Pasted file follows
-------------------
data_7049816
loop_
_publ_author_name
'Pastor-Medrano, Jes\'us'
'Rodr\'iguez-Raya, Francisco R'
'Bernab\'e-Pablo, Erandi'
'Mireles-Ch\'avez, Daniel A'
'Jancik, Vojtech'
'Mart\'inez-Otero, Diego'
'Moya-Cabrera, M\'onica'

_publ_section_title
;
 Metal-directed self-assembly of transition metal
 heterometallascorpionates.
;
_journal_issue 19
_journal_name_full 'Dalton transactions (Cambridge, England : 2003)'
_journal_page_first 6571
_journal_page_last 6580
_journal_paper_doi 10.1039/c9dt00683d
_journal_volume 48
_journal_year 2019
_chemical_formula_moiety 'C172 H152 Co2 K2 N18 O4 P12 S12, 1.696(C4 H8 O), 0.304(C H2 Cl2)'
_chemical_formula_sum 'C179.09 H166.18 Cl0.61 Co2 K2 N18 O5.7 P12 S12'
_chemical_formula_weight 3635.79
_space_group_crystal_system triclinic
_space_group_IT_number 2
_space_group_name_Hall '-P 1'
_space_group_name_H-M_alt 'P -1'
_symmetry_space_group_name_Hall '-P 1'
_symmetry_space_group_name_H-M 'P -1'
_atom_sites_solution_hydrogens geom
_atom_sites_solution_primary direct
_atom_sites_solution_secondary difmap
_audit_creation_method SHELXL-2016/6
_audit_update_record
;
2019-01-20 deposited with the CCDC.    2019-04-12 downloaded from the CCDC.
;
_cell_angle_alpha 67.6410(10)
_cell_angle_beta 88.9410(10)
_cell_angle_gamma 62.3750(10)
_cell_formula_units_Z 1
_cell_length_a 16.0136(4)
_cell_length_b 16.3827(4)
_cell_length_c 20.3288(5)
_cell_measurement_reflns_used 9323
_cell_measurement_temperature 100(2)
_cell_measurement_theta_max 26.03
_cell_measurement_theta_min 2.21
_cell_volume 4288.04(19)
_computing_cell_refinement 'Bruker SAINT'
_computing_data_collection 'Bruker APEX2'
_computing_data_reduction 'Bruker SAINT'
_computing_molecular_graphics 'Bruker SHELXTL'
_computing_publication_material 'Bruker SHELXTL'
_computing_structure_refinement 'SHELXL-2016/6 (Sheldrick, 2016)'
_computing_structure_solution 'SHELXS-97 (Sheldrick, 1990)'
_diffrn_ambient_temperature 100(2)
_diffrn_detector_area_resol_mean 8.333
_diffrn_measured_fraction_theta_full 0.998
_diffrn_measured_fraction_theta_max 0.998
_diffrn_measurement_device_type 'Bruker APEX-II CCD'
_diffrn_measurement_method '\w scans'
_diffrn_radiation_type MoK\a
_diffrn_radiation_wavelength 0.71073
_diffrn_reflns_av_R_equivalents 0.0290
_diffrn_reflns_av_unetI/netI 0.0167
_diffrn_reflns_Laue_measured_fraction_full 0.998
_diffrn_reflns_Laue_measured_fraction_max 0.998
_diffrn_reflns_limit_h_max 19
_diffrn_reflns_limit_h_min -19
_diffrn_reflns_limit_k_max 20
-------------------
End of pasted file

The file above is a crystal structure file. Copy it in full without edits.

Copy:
data_7049816
loop_
_publ_author_name
'Pastor-Medrano, Jes\'us'
'Rodr\'iguez-Raya, Francisco R'
'Bernab\'e-Pablo, Erandi'
'Mireles-Ch\'avez, Daniel A'
'Jancik, Vojtech'
'Mart\'inez-Otero, Diego'
'Moya-Cabrera, M\'onica'

_publ_section_title
;
 Metal-directed self-assembly of transition metal
 heterometallascorpionates.
;
_journal_issue 19
_journal_name_full 'Dalton transactions (Cambridge, England : 2003)'
_journal_page_first 6571
_journal_page_last 6580
_journal_paper_doi 10.1039/c9dt00683d
_journal_volume 48
_journal_year 2019
_chemical_formula_moiety 'C172 H152 Co2 K2 N18 O4 P12 S12, 1.696(C4 H8 O), 0.304(C H2 Cl2)'
_chemical_formula_sum 'C179.09 H166.18 Cl0.61 Co2 K2 N18 O5.7 P12 S12'
_chemical_formula_weight 3635.79
_space_group_crystal_system triclinic
_space_group_IT_number 2
_space_group_name_Hall '-P 1'
_space_group_name_H-M_alt 'P -1'
_symmetry_space_group_name_Hall '-P 1'
_symmetry_space_group_name_H-M 'P -1'
_atom_sites_solution_hydrogens geom
_atom_sites_solution_primary direct
_atom_sites_solution_secondary difmap
_audit_creation_method SHELXL-2016/6
_audit_update_record
;
2019-01-20 deposited with the CCDC.    2019-04-12 downloaded from the CCDC.
;
_cell_angle_alpha 67.6410(10)
_cell_angle_beta 88.9410(10)
_cell_angle_gamma 62.3750(10)
_cell_formula_units_Z 1
_cell_length_a 16.0136(4)
_cell_length_b 16.3827(4)
_cell_length_c 20.3288(5)
_cell_measurement_reflns_used 9323
_cell_measurement_temperature 100(2)
_cell_measurement_theta_max 26.03
_cell_measurement_theta_min 2.21
_cell_volume 4288.04(19)
_computing_cell_refinement 'Bruker SAINT'
_computing_data_collection 'Bruker APEX2'
_computing_data_reduction 'Bruker SAINT'
_computing_molecular_graphics 'Bruker SHELXTL'
_computing_publication_material 'Bruker SHELXTL'
_computing_structure_refinement 'SHELXL-2016/6 (Sheldrick, 2016)'
_computing_structure_solution 'SHELXS-97 (Sheldrick, 1990)'
_diffrn_ambient_temperature 100(2)
_diffrn_detector_area_resol_mean 8.333
_diffrn_measured_fraction_theta_full 0.998
_diffrn_measured_fraction_theta_max 0.998
_diffrn_measurement_device_type 'Bruker APEX-II CCD'
_diffrn_measurement_method '\w scans'
_diffrn_radiation_type MoK\a
_diffrn_radiation_wavelength 0.71073
_diffrn_reflns_av_R_equivalents 0.0290
_diffrn_reflns_av_unetI/netI 0.0167
_diffrn_reflns_Laue_measured_fraction_full 0.998
_diffrn_reflns_Laue_measured_fraction_max 0.998
_diffrn_reflns_limit_h_max 19
_diffrn_reflns_limit_h_min -19
_diffrn_reflns_limit_k_max 20